Une économie plus historique et plus politique : deux tâches pour une pensée économique réellement réflexive
This paper argues that, since contemporary economic theory is part of the broader endeavor of an individualistic sociology of rational choice, it should impose on itself at least one consistency criterion: the economists working using that paradigm should explain in what sense it was a rational choice for them to become rational-choice economists. Performing this test throws up some interesting properties, as is shown in the paper – not the least, that if (as is highly likely) an individual turns out to have become a rational-choice economist by applying axiological or critical rationality, he ought to endow his model-agents with a similar capacity to formulate non-instrumental goals and to reflect on the society they desire. This, however, undermines the pretense of rational-choice economics to stand as a fluent, “neutral” language hovering above the landscape of theories and paradigms. More historical and political relativity is called for.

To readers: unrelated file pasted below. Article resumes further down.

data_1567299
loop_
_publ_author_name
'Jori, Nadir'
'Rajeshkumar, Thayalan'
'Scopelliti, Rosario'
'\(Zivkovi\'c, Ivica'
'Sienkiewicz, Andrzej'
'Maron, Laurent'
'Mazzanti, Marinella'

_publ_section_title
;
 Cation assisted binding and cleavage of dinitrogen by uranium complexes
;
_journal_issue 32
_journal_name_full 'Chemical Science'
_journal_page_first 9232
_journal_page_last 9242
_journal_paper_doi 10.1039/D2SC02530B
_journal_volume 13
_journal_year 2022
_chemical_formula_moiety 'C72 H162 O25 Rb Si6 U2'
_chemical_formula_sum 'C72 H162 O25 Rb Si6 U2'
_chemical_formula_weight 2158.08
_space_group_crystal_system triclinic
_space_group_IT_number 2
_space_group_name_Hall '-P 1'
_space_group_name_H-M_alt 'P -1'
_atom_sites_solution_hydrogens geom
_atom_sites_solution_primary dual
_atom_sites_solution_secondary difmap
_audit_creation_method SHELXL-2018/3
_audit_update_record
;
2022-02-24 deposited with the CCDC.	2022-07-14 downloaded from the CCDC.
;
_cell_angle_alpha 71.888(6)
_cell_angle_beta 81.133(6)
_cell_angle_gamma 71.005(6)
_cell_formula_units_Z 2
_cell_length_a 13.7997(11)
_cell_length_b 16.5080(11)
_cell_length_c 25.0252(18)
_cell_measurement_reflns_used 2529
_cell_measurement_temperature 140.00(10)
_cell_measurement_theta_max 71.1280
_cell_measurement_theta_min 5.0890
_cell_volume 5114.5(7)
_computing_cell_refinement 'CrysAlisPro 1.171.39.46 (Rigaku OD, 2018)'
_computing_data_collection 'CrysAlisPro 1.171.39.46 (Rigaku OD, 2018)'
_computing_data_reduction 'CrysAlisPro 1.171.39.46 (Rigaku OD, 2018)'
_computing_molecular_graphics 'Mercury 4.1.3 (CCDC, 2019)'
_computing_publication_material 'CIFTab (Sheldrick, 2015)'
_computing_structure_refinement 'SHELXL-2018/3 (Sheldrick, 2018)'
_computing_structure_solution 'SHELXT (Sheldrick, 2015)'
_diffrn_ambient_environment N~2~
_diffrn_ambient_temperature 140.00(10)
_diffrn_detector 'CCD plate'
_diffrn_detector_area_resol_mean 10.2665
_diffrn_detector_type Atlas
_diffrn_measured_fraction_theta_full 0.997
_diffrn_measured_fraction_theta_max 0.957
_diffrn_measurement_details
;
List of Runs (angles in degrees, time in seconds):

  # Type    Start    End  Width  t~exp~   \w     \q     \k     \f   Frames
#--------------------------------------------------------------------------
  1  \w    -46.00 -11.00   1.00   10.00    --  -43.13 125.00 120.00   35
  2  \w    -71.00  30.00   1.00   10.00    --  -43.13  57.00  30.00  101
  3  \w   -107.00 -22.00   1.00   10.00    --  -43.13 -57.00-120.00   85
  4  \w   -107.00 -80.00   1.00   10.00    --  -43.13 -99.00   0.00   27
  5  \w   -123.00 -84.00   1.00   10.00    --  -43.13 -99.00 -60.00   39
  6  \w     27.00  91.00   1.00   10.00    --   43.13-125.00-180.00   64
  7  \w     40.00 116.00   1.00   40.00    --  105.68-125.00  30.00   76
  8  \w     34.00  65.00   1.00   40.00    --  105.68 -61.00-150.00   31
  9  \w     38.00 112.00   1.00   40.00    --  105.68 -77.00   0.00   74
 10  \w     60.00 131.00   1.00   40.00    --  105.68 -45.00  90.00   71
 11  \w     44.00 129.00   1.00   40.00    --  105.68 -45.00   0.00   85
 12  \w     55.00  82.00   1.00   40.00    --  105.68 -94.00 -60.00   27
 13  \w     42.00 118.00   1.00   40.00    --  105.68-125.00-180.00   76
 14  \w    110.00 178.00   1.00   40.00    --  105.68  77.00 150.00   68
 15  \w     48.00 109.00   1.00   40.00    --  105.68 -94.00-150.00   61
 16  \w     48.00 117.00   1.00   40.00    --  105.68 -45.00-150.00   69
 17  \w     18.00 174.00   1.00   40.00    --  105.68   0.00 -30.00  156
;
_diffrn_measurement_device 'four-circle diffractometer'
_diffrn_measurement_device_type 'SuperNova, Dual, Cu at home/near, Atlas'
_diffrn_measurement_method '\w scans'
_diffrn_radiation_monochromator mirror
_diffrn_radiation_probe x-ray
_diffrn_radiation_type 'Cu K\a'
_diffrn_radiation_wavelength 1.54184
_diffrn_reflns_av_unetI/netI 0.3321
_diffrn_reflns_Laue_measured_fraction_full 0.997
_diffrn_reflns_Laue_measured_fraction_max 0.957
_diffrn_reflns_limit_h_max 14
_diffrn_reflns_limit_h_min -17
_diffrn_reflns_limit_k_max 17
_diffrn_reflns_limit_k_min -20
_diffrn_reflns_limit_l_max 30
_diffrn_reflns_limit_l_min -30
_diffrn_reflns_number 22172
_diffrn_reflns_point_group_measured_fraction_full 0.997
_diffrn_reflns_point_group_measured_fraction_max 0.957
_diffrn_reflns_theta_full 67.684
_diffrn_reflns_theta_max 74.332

Volume (Year): XLIV (2005)
Issue (Month): 1 ()
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